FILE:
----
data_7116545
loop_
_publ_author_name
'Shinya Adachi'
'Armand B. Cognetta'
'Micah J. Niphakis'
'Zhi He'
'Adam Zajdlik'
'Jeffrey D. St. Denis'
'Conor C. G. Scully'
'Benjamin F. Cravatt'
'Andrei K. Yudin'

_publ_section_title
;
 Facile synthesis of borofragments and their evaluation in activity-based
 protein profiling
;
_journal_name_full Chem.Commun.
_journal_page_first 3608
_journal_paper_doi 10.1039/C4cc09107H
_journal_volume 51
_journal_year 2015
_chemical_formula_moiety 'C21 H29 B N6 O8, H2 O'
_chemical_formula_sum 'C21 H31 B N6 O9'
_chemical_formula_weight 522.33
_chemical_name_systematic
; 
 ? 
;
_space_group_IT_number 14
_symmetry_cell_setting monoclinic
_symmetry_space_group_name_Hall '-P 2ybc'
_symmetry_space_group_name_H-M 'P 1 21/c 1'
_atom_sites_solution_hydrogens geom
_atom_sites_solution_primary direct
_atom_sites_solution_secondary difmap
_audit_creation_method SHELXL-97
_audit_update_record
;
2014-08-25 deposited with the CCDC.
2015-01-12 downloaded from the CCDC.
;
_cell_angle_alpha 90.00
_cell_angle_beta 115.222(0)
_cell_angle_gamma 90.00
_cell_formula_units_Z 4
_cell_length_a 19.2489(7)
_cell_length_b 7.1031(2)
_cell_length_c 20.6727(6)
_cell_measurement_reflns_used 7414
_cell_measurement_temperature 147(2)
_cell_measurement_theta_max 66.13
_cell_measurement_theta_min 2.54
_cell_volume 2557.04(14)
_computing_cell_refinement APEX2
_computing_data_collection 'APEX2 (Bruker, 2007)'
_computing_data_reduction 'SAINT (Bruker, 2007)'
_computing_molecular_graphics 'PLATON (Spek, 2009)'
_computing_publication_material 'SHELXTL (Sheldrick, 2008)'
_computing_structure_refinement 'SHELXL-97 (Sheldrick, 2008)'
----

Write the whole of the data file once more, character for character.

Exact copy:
data_7116545
loop_
_publ_author_name
'Shinya Adachi'
'Armand B. Cognetta'
'Micah J. Niphakis'
'Zhi He'
'Adam Zajdlik'
'Jeffrey D. St. Denis'
'Conor C. G. Scully'
'Benjamin F. Cravatt'
'Andrei K. Yudin'

_publ_section_title
;
 Facile synthesis of borofragments and their evaluation in activity-based
 protein profiling
;
_journal_name_full Chem.Commun.
_journal_page_first 3608
_journal_paper_doi 10.1039/C4cc09107H
_journal_volume 51
_journal_year 2015
_chemical_formula_moiety 'C21 H29 B N6 O8, H2 O'
_chemical_formula_sum 'C21 H31 B N6 O9'
_chemical_formula_weight 522.33
_chemical_name_systematic
; 
 ? 
;
_space_group_IT_number 14
_symmetry_cell_setting monoclinic
_symmetry_space_group_name_Hall '-P 2ybc'
_symmetry_space_group_name_H-M 'P 1 21/c 1'
_atom_sites_solution_hydrogens geom
_atom_sites_solution_primary direct
_atom_sites_solution_secondary difmap
_audit_creation_method SHELXL-97
_audit_update_record
;
2014-08-25 deposited with the CCDC.
2015-01-12 downloaded from the CCDC.
;
_cell_angle_alpha 90.00
_cell_angle_beta 115.222(0)
_cell_angle_gamma 90.00
_cell_formula_units_Z 4
_cell_length_a 19.2489(7)
_cell_length_b 7.1031(2)
_cell_length_c 20.6727(6)
_cell_measurement_reflns_used 7414
_cell_measurement_temperature 147(2)
_cell_measurement_theta_max 66.13
_cell_measurement_theta_min 2.54
_cell_volume 2557.04(14)
_computing_cell_refinement APEX2
_computing_data_collection 'APEX2 (Bruker, 2007)'
_computing_data_reduction 'SAINT (Bruker, 2007)'
_computing_molecular_graphics 'PLATON (Spek, 2009)'
_computing_publication_material 'SHELXTL (Sheldrick, 2008)'
_computing_structure_refinement 'SHELXL-97 (Sheldrick, 2008)'